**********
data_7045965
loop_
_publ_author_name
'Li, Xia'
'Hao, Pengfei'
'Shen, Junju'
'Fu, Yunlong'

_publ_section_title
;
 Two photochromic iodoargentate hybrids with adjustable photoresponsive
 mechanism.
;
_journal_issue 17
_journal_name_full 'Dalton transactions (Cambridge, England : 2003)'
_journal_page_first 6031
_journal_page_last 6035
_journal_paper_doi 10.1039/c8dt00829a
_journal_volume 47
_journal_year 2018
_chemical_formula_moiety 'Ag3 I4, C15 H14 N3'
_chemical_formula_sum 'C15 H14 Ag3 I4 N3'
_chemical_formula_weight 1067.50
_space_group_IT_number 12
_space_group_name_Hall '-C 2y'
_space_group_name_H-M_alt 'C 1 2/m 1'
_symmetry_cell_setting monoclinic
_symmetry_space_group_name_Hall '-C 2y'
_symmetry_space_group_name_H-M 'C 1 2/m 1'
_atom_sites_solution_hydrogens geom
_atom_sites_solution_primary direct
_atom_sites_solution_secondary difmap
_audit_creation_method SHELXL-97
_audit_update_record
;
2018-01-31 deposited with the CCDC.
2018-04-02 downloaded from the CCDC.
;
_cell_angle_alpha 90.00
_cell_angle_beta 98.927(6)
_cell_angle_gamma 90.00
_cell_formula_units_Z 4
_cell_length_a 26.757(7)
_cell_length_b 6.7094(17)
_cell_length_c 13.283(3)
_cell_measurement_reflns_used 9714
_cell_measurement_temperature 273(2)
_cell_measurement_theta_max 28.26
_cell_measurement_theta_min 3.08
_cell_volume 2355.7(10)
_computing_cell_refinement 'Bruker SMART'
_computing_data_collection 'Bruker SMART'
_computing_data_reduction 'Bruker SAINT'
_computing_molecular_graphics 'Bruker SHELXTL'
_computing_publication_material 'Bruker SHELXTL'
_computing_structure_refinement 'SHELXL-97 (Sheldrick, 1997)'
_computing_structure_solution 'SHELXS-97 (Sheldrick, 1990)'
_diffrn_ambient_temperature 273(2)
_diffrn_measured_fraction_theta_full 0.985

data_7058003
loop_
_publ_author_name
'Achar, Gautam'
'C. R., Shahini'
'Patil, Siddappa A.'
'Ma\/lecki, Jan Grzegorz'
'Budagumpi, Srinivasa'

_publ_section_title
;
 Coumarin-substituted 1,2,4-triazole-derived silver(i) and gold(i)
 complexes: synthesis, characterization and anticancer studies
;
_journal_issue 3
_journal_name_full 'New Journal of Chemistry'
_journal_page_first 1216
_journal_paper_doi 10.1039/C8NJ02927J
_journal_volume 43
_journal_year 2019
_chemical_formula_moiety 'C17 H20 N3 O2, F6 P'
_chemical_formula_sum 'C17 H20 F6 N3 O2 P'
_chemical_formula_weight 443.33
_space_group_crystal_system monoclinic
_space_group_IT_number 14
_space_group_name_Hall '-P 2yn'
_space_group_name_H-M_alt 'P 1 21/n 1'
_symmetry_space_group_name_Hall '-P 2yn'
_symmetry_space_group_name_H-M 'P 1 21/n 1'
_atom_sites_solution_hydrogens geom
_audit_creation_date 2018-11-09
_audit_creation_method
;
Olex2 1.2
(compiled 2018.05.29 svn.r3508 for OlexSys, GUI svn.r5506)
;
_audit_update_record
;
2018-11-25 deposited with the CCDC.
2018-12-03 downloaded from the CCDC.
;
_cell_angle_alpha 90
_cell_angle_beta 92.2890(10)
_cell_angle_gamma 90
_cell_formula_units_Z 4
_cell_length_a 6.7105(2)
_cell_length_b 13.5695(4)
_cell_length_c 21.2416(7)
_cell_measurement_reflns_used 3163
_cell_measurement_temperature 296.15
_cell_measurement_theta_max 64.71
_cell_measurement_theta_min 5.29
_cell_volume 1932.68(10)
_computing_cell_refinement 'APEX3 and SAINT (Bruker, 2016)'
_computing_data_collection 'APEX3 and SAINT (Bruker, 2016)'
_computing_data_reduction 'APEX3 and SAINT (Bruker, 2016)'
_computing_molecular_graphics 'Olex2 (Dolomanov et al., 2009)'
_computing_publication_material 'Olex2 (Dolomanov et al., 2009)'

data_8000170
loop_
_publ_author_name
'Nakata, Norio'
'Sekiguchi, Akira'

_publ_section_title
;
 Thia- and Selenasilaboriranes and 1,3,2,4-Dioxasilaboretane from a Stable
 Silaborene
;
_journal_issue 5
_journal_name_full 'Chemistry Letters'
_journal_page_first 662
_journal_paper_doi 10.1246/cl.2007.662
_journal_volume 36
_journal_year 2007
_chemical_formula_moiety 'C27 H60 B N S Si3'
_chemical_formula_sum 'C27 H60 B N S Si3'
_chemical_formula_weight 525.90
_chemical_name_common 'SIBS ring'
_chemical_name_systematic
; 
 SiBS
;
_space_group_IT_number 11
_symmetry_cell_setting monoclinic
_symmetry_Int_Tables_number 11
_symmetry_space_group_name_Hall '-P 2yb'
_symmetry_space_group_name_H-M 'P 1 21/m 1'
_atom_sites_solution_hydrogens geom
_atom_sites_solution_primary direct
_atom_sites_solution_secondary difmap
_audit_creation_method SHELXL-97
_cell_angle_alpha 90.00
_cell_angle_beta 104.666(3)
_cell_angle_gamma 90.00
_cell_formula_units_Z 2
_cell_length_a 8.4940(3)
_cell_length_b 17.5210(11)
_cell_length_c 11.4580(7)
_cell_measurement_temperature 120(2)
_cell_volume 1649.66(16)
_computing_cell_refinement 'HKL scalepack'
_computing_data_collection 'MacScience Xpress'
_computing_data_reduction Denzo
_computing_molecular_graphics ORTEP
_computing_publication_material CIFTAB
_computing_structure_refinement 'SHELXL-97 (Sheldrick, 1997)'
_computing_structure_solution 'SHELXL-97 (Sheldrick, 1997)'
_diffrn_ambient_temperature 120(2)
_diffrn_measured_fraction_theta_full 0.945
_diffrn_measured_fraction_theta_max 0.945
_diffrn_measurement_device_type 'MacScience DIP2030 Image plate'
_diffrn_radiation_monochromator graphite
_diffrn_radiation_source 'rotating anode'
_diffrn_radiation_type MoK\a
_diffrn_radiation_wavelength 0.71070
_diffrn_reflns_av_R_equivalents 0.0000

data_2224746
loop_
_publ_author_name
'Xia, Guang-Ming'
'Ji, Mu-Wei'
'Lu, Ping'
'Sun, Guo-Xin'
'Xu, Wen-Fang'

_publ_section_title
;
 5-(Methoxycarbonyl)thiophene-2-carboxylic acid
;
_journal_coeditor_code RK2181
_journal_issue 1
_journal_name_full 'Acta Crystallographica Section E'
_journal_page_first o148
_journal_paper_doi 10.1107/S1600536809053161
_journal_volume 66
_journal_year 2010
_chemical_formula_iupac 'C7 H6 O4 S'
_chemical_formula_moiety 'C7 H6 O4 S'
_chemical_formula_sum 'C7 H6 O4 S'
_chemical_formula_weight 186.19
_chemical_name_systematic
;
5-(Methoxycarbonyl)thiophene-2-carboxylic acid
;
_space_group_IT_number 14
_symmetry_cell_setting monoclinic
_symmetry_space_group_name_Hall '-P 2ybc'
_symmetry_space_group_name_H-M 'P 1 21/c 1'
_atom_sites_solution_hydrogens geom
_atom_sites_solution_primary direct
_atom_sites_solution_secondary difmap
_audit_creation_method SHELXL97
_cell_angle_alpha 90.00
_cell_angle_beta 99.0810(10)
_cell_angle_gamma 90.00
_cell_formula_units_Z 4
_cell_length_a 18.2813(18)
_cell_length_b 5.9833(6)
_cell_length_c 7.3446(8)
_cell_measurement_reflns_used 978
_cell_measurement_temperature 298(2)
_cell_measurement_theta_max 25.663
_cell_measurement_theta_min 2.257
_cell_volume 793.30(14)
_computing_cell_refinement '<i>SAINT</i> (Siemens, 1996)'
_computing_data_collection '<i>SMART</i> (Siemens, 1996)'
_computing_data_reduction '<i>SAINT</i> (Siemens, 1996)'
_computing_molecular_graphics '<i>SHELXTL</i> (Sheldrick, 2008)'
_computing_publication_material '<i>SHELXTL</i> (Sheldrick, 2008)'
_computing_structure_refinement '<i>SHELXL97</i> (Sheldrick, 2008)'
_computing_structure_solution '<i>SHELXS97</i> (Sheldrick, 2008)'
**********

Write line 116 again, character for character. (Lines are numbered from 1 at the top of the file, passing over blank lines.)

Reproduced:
data_8000170